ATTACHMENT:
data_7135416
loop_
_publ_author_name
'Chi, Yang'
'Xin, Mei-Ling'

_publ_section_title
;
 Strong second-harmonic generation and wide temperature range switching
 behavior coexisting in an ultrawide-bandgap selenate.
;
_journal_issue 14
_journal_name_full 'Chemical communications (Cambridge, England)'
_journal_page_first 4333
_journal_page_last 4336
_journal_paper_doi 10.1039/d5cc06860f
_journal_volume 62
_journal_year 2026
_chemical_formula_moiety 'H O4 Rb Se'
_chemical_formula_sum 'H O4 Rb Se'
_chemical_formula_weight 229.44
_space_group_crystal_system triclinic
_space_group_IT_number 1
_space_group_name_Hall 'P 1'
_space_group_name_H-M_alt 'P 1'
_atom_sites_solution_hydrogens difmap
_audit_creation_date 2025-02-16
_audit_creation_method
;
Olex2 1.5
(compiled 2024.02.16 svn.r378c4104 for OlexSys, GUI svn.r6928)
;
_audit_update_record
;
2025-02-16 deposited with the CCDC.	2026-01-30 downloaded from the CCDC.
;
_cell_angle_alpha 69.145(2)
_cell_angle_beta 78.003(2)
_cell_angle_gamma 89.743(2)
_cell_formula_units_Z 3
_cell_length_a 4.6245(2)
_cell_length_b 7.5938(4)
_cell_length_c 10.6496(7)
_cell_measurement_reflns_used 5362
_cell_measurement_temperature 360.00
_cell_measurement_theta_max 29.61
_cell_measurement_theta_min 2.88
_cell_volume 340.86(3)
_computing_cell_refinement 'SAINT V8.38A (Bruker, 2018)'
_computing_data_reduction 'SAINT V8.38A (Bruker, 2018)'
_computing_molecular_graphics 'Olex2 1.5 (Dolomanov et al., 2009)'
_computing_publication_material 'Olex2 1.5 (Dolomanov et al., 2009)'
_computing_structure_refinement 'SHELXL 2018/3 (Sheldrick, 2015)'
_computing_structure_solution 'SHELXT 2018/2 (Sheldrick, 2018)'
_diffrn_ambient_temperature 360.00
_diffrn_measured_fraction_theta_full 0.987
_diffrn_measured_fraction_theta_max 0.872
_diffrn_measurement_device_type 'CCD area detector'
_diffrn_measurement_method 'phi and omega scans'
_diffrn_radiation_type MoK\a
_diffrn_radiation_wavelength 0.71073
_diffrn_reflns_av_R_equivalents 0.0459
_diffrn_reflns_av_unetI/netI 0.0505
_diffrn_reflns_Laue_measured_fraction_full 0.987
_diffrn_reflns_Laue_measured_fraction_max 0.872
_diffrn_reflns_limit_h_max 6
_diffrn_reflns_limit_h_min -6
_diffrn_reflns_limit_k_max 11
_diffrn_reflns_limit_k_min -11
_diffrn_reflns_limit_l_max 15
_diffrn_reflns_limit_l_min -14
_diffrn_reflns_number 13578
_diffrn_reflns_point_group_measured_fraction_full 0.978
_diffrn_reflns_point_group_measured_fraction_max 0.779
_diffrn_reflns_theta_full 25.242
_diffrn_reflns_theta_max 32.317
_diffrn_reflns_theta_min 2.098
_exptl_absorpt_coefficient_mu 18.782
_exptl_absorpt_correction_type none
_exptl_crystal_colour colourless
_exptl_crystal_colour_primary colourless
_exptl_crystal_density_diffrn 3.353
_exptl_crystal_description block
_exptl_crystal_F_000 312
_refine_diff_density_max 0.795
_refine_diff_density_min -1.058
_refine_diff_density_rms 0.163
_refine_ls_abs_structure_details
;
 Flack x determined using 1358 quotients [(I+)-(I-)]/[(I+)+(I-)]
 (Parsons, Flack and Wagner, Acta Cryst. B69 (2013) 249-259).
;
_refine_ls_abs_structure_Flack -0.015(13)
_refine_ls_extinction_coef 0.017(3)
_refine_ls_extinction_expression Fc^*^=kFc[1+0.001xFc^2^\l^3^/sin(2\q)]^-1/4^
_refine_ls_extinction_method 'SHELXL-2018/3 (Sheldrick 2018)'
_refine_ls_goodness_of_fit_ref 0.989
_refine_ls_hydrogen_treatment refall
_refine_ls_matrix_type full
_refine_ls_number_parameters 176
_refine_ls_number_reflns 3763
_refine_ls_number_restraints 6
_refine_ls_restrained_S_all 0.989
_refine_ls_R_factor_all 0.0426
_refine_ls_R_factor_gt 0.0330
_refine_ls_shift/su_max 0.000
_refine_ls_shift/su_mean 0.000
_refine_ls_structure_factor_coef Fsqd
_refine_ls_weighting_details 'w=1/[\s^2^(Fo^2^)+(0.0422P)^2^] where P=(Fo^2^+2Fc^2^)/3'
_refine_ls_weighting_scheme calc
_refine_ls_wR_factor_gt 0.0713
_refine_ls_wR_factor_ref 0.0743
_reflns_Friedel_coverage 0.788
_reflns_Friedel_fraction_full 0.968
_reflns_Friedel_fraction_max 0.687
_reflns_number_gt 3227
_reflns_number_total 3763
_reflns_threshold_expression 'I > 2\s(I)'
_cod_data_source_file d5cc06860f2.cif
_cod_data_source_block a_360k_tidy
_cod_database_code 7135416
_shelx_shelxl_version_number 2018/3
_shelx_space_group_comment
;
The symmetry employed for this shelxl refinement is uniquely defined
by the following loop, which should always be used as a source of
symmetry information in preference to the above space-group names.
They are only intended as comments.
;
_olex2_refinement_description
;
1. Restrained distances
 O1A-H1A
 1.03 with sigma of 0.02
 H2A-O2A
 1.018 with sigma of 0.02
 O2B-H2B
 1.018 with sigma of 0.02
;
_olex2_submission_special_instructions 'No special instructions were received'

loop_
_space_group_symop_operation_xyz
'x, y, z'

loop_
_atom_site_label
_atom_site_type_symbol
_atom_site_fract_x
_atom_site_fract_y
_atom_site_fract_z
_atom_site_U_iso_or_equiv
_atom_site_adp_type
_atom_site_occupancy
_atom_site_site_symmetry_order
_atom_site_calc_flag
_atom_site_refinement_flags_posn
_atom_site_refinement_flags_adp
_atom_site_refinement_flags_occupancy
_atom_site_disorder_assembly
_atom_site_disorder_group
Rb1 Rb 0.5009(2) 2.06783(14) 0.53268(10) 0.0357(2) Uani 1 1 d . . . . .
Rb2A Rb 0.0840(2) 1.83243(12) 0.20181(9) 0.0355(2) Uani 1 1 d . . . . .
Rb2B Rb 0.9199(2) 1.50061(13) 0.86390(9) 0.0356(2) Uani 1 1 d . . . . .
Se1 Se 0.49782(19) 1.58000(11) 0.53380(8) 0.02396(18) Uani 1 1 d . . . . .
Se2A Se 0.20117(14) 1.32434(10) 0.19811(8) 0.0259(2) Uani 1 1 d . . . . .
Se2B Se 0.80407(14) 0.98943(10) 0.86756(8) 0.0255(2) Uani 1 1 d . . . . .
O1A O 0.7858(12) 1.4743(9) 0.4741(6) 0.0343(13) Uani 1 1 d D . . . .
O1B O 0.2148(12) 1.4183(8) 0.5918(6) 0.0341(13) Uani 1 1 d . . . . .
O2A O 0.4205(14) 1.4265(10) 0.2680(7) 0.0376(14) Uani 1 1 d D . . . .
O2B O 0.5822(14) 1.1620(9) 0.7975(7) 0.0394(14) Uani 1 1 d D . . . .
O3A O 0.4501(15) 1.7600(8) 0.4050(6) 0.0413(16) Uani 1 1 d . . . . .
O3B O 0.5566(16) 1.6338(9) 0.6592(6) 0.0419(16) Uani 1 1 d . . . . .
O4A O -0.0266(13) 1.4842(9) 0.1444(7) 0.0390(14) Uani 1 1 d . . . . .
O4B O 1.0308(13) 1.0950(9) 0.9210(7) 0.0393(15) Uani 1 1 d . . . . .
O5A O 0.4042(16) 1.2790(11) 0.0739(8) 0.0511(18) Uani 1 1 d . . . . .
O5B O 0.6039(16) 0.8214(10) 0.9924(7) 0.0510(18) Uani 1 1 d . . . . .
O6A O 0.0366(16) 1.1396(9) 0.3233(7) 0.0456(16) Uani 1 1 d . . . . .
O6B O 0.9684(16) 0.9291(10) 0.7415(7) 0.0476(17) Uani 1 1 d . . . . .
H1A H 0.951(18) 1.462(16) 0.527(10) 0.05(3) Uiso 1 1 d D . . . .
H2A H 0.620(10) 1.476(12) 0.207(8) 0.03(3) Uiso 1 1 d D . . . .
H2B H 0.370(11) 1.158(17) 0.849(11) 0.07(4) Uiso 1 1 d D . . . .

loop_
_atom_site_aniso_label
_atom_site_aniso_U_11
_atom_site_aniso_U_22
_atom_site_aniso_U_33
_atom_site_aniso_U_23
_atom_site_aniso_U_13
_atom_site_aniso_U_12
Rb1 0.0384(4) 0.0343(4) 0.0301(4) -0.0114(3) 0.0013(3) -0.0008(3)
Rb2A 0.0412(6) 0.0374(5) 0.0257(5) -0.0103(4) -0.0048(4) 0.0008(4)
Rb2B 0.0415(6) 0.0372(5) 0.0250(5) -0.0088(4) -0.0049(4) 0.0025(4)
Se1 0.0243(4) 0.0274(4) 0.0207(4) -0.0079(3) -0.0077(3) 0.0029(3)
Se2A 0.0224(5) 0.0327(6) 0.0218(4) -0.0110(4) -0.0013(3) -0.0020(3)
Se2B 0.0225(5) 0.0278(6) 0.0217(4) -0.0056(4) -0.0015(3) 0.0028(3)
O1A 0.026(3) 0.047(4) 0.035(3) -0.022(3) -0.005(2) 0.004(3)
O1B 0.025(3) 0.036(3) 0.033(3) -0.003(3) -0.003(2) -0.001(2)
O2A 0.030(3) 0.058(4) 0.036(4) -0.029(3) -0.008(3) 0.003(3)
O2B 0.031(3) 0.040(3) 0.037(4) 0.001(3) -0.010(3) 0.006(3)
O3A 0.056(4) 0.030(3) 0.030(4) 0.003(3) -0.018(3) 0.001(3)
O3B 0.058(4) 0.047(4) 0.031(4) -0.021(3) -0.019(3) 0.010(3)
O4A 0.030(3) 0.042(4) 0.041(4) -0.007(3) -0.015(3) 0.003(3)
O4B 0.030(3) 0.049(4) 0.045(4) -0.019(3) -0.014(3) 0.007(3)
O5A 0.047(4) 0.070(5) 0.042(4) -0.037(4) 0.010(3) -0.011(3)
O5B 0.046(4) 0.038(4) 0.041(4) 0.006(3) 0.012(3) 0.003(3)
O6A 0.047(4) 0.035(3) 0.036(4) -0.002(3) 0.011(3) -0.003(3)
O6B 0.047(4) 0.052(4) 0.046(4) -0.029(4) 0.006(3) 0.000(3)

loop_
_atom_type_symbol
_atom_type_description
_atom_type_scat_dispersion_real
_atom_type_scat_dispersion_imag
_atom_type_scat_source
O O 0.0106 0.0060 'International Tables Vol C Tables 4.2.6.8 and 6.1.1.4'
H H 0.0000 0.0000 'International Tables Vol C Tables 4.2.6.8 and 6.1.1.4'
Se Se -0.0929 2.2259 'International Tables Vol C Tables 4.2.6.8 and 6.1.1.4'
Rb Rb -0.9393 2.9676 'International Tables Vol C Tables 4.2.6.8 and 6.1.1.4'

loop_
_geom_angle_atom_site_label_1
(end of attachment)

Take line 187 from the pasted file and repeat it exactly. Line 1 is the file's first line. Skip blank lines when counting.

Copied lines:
_atom_site_aniso_U_12